The Barbizon painters were also part of the general romantic movement that lasted from about 1820 to 1850. They worked near the village of Barbizon on the edge of the Fontainebleau forest. They sketched out-of-doors and completed the paintings in their studios.

Other artists experimented with everyday, ordinary subject matter. The landscapes of Jean Baptiste Camille Corot (1796-1875) reflect his love of nature, and his figure studies show a kind of balanced calm. Gustave Courbet (1819-77) called himself a realist because he painted the world as he saw it--even its harsh, unpleasant side. He limited his palette to just a few somber colors, which he sometimes put on with a palette knife. Édouard Manet (1832-83) also took his subject matter from the world around him. People were shocked by his colorful contrasts and unusual techniques. The surfaces of his pictures often have a flat, patternlike texture of brushstrokes. Manet's techniques and methods of recording the effects of light on form influenced younger painters, especially the impressionists.

Working in the 1870's and 1880's, the group of artists known as the impressionists wanted to paint nature exactly as it was. They went much further than Constable, Turner, and Manet in studying the effects of light in color. Some of them worked out scientific theories of color. Claude Monet (1840-1926) often painted the same view at different times of day to show how its appearance changed under different conditions of light. Whatever the subject matter, his scenes are made up of hundreds of tiny brushstrokes laid side by side, often in contrasting colors. From a distance the strokes blend to give the impression of solid forms. Pierre Auguste Renoir (1841-1919) used the impressionist techniques to capture the festivity of Parisian life. In his Dance at the Moulin de la Galette people in vividly colored clothes mingle and dance gaily. Renoir painted the entire picture with small, even brushstrokes. The dots and dashes of paint create a texture on the surface of the painting that lends it a special kind of unity. The crowds of people seem to dissolve in sunlight and shimmering color.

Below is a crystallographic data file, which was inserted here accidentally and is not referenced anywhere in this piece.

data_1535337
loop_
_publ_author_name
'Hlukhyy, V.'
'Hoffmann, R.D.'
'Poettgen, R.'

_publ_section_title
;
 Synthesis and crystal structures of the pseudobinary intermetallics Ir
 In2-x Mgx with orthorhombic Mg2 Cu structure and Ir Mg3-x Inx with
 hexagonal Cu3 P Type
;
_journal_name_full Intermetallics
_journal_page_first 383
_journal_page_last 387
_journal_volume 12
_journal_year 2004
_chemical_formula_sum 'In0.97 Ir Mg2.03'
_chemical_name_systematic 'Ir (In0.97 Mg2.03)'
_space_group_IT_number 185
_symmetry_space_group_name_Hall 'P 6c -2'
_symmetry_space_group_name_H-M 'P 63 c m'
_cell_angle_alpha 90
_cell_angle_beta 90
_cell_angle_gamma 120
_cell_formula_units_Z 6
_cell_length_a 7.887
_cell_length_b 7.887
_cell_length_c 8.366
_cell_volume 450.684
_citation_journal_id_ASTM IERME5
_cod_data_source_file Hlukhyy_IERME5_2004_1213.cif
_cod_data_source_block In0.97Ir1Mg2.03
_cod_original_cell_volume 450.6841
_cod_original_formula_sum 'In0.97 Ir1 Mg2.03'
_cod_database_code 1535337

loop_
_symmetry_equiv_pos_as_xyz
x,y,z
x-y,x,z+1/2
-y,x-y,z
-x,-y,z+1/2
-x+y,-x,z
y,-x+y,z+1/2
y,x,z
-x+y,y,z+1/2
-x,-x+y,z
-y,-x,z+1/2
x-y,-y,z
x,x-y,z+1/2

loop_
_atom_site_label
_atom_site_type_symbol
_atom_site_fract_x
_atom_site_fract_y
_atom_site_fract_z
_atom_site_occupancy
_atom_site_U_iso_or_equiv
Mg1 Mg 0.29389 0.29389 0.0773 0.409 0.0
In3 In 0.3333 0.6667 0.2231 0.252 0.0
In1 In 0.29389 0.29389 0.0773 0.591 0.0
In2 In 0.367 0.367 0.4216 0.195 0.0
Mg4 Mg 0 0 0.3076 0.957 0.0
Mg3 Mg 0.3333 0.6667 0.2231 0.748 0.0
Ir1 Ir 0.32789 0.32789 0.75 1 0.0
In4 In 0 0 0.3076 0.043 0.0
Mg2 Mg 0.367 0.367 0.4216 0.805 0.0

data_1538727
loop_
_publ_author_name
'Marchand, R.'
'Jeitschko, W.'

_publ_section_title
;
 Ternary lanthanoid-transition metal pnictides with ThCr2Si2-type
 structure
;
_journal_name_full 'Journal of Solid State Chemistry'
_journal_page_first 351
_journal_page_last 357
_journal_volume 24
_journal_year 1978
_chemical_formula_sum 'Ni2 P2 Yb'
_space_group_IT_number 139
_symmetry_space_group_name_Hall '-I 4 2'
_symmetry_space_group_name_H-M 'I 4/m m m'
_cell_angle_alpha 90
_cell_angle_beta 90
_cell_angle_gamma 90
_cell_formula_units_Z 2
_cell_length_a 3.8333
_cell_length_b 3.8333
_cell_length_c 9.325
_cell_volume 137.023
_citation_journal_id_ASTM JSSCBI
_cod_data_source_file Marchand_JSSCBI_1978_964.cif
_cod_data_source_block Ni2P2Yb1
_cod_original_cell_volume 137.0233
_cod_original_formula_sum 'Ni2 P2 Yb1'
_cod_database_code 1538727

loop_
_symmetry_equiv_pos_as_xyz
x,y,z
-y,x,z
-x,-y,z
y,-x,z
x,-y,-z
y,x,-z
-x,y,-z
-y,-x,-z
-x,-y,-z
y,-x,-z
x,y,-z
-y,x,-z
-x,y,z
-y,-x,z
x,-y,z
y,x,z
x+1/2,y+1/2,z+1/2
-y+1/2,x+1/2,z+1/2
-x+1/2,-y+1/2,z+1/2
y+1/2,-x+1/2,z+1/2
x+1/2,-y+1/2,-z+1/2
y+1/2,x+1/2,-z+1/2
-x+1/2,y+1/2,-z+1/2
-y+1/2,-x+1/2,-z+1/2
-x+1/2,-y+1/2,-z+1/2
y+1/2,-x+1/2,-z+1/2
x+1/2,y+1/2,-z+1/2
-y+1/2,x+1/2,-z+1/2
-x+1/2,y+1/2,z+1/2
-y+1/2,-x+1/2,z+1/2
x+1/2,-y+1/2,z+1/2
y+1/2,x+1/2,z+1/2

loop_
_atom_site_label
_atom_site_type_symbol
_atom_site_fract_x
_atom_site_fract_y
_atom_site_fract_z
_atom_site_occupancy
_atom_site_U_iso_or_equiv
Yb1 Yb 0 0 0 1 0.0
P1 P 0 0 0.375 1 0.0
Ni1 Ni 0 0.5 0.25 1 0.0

20th-Century Painting

A number of artists soon became dissatisfied with impressionism. Artists such as Paul Cézanne (1839-1906) felt that impressionism did not describe the solidity of forms in nature. Cézanne liked to paint still lifes because they allowed him to concentrate on the shapes of fruits or other objects and their arrangements. Objects in his still lifes look solid because he reduced their forms to simple geometric shapes. His technique of placing patches of paint and short brushstrokes of rich color side by side shows that he learned much from the impressionists.

Vincent Van Gogh (1853-90) and Paul Gauguin (1848-1903) reacted against the realism of the impressionists. Unlike the impressionists, who said that they were viewing nature objectively, Van Gogh cared little for accurate drawing. He frequently distorted objects in order to express his ideas more imaginatively. He used the impressionist device of putting contrasting colors next to each other. Sometimes he squeezed paint from the tubes right onto the canvas in thick ribbons, as in Field of Yellow Corn.

Gauguin did not care for the spotty color of the impressionists. He applied color smoothly in large flat areas, which he separated from one another by lines or dark edges. The colorful civilizations of the tropics provided much of his subject matter.

Cézanne's method of building up arrangements in space with simple geometric forms was further developed by Pablo Picasso (1881-1973), Georges Braque (1882-1963), and others. Their style became known as cubism. The cubists painted objects as if they could be seen from several angles at once, or as if they had been taken apart and reassembled on a flat canvas. Often the objects barely resemble anything in nature. Sometimes the cubists cut out shapes from cloth, cardboard, wallpaper, or other materials and pasted them on the canvas to make a collage. Textures were also varied by adding sand or other substances to the paint. Since Manet, the trend has been to put less emphasis on subject and more emphasis on composition and technique.